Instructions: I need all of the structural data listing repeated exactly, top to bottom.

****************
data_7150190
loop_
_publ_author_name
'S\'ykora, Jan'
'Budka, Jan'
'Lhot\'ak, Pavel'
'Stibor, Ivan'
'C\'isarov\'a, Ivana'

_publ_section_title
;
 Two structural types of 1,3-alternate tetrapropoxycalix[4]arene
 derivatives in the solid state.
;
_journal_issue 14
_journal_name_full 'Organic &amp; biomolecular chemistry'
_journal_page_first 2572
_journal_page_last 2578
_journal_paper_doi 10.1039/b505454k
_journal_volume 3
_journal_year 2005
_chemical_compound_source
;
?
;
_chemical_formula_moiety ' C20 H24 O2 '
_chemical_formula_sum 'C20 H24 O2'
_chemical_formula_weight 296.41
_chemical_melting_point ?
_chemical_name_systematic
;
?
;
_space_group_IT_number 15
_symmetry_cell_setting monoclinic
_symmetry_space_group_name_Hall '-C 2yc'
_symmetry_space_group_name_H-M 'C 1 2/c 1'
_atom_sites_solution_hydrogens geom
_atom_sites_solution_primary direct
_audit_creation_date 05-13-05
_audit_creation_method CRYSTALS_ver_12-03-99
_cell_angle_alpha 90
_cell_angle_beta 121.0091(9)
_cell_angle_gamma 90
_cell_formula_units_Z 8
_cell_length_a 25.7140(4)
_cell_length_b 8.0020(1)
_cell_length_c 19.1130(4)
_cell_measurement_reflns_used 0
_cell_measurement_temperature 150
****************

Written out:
data_7150190
loop_
_publ_author_name
'S\'ykora, Jan'
'Budka, Jan'
'Lhot\'ak, Pavel'
'Stibor, Ivan'
'C\'isarov\'a, Ivana'

_publ_section_title
;
 Two structural types of 1,3-alternate tetrapropoxycalix[4]arene
 derivatives in the solid state.
;
_journal_issue 14
_journal_name_full 'Organic &amp; biomolecular chemistry'
_journal_page_first 2572
_journal_page_last 2578
_journal_paper_doi 10.1039/b505454k
_journal_volume 3
_journal_year 2005
_chemical_compound_source
;
?
;
_chemical_formula_moiety ' C20 H24 O2 '
_chemical_formula_sum 'C20 H24 O2'
_chemical_formula_weight 296.41
_chemical_melting_point ?
_chemical_name_systematic
;
?
;
_space_group_IT_number 15
_symmetry_cell_setting monoclinic
_symmetry_space_group_name_Hall '-C 2yc'
_symmetry_space_group_name_H-M 'C 1 2/c 1'
_atom_sites_solution_hydrogens geom
_atom_sites_solution_primary direct
_audit_creation_date 05-13-05
_audit_creation_method CRYSTALS_ver_12-03-99
_cell_angle_alpha 90
_cell_angle_beta 121.0091(9)
_cell_angle_gamma 90
_cell_formula_units_Z 8
_cell_length_a 25.7140(4)
_cell_length_b 8.0020(1)
_cell_length_c 19.1130(4)
_cell_measurement_reflns_used 0
_cell_measurement_temperature 150